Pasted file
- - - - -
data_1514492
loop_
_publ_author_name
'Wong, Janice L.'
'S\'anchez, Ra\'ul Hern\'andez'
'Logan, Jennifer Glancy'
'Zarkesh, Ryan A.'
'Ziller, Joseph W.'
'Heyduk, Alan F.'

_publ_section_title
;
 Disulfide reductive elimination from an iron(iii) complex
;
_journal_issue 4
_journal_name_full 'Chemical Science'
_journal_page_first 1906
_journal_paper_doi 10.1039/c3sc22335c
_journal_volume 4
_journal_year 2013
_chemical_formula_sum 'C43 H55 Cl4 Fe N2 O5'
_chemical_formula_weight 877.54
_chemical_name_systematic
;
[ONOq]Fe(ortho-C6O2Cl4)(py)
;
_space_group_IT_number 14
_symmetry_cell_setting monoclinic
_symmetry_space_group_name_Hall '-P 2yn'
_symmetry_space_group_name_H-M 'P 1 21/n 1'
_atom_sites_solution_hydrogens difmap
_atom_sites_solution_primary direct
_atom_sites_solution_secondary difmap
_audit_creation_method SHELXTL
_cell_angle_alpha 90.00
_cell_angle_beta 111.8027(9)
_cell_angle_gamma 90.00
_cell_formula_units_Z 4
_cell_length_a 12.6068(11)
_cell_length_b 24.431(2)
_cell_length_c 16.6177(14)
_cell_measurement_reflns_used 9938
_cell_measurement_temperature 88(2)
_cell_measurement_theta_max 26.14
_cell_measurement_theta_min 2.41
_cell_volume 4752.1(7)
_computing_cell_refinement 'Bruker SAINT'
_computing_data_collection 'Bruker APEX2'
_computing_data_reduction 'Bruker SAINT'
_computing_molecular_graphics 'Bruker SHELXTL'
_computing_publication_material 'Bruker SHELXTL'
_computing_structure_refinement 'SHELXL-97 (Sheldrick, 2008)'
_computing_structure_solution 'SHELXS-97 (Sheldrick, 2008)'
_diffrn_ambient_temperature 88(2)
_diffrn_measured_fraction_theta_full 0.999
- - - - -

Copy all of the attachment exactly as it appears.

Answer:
data_1514492
loop_
_publ_author_name
'Wong, Janice L.'
'S\'anchez, Ra\'ul Hern\'andez'
'Logan, Jennifer Glancy'
'Zarkesh, Ryan A.'
'Ziller, Joseph W.'
'Heyduk, Alan F.'

_publ_section_title
;
 Disulfide reductive elimination from an iron(iii) complex
;
_journal_issue 4
_journal_name_full 'Chemical Science'
_journal_page_first 1906
_journal_paper_doi 10.1039/c3sc22335c
_journal_volume 4
_journal_year 2013
_chemical_formula_sum 'C43 H55 Cl4 Fe N2 O5'
_chemical_formula_weight 877.54
_chemical_name_systematic
;
[ONOq]Fe(ortho-C6O2Cl4)(py)
;
_space_group_IT_number 14
_symmetry_cell_setting monoclinic
_symmetry_space_group_name_Hall '-P 2yn'
_symmetry_space_group_name_H-M 'P 1 21/n 1'
_atom_sites_solution_hydrogens difmap
_atom_sites_solution_primary direct
_atom_sites_solution_secondary difmap
_audit_creation_method SHELXTL
_cell_angle_alpha 90.00
_cell_angle_beta 111.8027(9)
_cell_angle_gamma 90.00
_cell_formula_units_Z 4
_cell_length_a 12.6068(11)
_cell_length_b 24.431(2)
_cell_length_c 16.6177(14)
_cell_measurement_reflns_used 9938
_cell_measurement_temperature 88(2)
_cell_measurement_theta_max 26.14
_cell_measurement_theta_min 2.41
_cell_volume 4752.1(7)
_computing_cell_refinement 'Bruker SAINT'
_computing_data_collection 'Bruker APEX2'
_computing_data_reduction 'Bruker SAINT'
_computing_molecular_graphics 'Bruker SHELXTL'
_computing_publication_material 'Bruker SHELXTL'
_computing_structure_refinement 'SHELXL-97 (Sheldrick, 2008)'
_computing_structure_solution 'SHELXS-97 (Sheldrick, 2008)'
_diffrn_ambient_temperature 88(2)
_diffrn_measured_fraction_theta_full 0.999